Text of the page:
1. A physician specializing solely in anesthesiology and related areas. 2. An individual with a doctorate degree who is board-certified and legally qualified to administer anesthetics and related techniques. Cf.:anesthetist.

anesthesiology (an′es-the-ze-ol′o-je)
The medical specialty concerned with the pharmacological, physiological, and clinical basis of anesthesia and related fields, including resuscitation, intensive respiratory care, and acute and chronic pain. [anesthesia + G. logos, treatise]

anesthetic (an-es-thet′ik)
1. A compound that reversibly depresses neuronal function, producing loss of ability to perceive pain and/or other sensations. 2. Collective designation for anesthetizing agents administered to an individual at a particular time. 3. Characterized by loss of sensation or capable of producing loss of sensation. 4. Associated with or due to the state of anesthesia. flammable a. an inhalation a. that supports combustion and forms explosive mixtures with oxidizing gases. general anesthetics drugs used either by the intravenous route or by inhalation that render the subject unconscious and incapable of perceiving pain as might otherwise occur in surgery. inhalation a. a gas or a liquid with sufficient vapor pressure to produce general anesthesia when breathed. intravenous a. a compound that produces anesthesia when injected intravenously. local anesthetics drugs used for the interruption of the nerve transmission of pain sensations. They act at the site of application to prevent perception of pain; examples include procaine and lidocaine. primary a. the compound that contributes most to loss of sensation when a mixture of anesthetics is administered. secondary a. a compound that contributes to, but is not primarily responsible for, loss of sensation when two or more anesthetics are simultaneously administered. spinal a. a local a. agent producing loss of sensation when injected into the subarachnoid space. topical a. a local a. preparation suitable for anesthetizing skin surfaces or mucous membranes. Can be used in the form of ointments, creams, jellies, sprays, or solutions. volatile a. a liquid a. that at room temperature volatilizes to a vapor which when inhaled is capable of producing general anesthesia. SEE ALSO: a. vapor.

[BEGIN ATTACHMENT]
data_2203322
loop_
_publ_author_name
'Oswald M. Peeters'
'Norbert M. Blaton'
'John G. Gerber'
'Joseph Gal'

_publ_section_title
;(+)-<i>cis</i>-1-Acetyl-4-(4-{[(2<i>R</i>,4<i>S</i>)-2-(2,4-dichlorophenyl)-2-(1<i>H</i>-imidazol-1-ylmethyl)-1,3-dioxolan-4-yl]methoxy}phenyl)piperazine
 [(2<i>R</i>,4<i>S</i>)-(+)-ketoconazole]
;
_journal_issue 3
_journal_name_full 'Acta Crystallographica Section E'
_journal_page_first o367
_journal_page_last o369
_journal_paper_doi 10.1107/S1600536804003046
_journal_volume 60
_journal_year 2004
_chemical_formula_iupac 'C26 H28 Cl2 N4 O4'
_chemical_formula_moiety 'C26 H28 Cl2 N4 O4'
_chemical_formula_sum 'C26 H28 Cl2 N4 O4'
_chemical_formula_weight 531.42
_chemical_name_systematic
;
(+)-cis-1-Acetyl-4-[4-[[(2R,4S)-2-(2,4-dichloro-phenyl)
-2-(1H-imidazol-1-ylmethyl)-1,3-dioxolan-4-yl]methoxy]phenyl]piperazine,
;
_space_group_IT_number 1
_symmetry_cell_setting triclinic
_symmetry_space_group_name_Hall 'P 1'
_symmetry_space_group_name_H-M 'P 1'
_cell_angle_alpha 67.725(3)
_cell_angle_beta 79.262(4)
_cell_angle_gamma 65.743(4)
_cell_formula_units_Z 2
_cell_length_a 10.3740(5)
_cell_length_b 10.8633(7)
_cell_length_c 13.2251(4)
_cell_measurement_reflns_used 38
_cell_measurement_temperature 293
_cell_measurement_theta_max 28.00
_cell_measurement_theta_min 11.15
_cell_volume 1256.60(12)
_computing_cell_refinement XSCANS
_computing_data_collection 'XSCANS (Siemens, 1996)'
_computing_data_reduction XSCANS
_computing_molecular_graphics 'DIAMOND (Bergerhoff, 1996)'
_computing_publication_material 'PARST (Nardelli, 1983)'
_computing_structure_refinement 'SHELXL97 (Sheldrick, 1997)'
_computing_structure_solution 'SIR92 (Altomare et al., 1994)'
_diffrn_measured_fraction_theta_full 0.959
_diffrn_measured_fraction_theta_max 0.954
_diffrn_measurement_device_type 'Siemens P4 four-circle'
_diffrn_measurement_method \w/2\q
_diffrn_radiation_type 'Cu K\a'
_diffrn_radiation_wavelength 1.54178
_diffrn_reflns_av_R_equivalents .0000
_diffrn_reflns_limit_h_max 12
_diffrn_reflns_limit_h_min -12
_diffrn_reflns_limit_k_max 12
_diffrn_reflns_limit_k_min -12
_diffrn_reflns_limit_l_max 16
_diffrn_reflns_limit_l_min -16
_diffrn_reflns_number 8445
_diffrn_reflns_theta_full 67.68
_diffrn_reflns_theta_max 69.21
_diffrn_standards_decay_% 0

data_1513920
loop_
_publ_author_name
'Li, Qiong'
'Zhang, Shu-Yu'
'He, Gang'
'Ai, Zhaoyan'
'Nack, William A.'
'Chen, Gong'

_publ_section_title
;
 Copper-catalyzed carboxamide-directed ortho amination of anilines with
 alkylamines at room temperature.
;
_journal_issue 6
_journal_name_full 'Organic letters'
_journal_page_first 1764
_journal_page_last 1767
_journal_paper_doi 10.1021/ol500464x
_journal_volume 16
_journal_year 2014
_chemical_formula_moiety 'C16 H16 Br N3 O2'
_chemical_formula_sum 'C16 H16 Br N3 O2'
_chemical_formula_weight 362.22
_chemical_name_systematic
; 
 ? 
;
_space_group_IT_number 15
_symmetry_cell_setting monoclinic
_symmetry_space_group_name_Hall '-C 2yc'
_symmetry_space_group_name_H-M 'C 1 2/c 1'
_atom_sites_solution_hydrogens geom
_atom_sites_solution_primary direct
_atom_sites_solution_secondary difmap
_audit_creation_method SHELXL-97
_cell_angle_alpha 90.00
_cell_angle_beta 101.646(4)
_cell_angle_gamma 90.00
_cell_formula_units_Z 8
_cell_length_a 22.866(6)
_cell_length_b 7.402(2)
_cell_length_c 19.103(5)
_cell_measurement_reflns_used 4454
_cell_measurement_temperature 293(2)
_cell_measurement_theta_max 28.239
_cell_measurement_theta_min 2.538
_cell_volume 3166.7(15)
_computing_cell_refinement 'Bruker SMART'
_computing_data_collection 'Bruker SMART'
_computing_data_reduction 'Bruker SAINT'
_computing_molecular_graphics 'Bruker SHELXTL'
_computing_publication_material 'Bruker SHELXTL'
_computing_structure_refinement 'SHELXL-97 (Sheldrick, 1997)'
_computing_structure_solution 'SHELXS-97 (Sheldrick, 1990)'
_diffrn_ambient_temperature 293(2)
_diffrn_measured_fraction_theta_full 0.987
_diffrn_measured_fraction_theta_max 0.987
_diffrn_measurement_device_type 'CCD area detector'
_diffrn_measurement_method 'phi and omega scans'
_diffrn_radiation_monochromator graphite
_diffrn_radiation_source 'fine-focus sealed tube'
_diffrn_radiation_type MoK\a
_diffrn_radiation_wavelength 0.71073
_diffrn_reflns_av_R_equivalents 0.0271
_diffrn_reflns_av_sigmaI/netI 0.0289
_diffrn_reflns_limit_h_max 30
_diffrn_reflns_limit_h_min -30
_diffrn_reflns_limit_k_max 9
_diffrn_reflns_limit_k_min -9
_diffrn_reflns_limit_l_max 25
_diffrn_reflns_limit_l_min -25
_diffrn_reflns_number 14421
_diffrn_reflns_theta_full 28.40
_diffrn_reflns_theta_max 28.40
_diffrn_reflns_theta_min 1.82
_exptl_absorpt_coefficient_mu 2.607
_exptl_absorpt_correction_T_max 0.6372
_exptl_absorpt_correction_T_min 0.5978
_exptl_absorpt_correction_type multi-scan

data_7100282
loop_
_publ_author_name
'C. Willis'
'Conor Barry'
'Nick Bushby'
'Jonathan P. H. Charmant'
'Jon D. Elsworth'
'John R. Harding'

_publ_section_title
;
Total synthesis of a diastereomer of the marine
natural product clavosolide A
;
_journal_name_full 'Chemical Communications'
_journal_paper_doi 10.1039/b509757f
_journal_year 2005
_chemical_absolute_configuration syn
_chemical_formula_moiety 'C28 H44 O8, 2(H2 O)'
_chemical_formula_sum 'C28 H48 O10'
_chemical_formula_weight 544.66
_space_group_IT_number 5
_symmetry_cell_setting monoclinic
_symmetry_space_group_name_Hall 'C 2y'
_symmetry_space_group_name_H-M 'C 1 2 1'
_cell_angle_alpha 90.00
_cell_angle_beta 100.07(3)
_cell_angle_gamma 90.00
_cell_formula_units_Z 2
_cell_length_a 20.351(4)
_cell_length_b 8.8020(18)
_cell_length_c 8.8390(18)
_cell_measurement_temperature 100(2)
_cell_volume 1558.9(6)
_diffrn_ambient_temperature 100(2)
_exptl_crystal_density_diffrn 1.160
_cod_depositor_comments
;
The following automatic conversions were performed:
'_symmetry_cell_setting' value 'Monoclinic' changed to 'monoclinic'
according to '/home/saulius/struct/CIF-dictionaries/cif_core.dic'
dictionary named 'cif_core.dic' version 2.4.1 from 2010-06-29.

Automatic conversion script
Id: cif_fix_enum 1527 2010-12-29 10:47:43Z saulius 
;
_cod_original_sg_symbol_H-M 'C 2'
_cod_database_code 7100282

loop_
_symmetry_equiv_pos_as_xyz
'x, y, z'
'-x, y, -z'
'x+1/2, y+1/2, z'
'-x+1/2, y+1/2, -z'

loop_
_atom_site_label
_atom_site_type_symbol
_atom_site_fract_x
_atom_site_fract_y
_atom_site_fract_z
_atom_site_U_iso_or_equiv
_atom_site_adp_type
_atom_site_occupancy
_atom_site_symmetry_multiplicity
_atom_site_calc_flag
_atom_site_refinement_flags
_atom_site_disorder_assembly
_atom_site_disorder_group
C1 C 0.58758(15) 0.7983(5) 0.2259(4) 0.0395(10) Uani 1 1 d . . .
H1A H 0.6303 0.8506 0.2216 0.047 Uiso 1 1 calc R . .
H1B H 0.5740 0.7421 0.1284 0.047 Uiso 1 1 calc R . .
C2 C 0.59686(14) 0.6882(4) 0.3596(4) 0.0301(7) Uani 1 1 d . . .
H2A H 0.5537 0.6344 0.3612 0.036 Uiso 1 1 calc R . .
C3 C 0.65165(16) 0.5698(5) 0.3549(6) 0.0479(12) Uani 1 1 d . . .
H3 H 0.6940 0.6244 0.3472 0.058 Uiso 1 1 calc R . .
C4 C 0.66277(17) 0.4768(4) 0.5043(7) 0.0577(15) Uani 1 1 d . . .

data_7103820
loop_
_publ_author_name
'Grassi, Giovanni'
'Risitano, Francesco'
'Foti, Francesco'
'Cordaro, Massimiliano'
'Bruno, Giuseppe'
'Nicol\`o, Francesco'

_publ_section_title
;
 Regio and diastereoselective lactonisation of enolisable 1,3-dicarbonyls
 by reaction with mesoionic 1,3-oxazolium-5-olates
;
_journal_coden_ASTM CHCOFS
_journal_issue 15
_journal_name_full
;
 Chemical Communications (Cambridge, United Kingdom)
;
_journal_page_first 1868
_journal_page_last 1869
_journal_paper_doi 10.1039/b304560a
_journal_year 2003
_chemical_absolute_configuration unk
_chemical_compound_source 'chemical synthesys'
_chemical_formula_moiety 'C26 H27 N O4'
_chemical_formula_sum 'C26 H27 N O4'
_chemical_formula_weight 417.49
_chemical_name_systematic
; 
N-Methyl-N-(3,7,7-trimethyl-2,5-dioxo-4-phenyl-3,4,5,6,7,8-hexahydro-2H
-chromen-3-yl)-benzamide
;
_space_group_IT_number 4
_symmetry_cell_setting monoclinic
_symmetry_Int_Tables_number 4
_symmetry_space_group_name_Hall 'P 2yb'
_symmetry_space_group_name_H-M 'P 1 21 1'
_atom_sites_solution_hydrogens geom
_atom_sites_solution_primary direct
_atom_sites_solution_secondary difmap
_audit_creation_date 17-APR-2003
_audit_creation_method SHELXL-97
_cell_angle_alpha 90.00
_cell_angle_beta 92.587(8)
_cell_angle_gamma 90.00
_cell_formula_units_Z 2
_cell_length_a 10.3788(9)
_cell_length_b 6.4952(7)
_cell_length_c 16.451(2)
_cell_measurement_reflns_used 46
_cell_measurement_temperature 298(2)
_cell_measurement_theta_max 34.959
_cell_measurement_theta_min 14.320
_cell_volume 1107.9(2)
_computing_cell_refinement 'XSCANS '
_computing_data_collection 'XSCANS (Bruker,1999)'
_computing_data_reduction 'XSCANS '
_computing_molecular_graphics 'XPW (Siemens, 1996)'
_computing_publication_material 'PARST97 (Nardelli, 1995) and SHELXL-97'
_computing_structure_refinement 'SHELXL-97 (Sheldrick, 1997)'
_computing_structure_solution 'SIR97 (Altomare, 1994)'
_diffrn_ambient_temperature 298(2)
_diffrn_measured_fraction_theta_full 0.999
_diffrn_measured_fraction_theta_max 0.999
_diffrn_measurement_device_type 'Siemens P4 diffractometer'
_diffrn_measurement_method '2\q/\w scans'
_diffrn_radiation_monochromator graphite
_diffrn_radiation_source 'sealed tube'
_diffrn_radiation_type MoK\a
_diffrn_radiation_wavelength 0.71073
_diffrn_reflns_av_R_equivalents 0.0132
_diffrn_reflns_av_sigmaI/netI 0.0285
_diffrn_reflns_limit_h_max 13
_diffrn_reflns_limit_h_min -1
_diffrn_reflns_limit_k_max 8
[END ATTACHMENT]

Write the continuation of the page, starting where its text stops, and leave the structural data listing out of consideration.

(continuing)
anesthetist (a-nes′the-tist)
One who administers an anesthetic, whether an anesthesiologist, a physician who is not an anesthesiologist, a nurse a., or an anesthesia assistant.

anesthetization (a-nes′the-ti-za′shun)
The act of producing loss of sensation.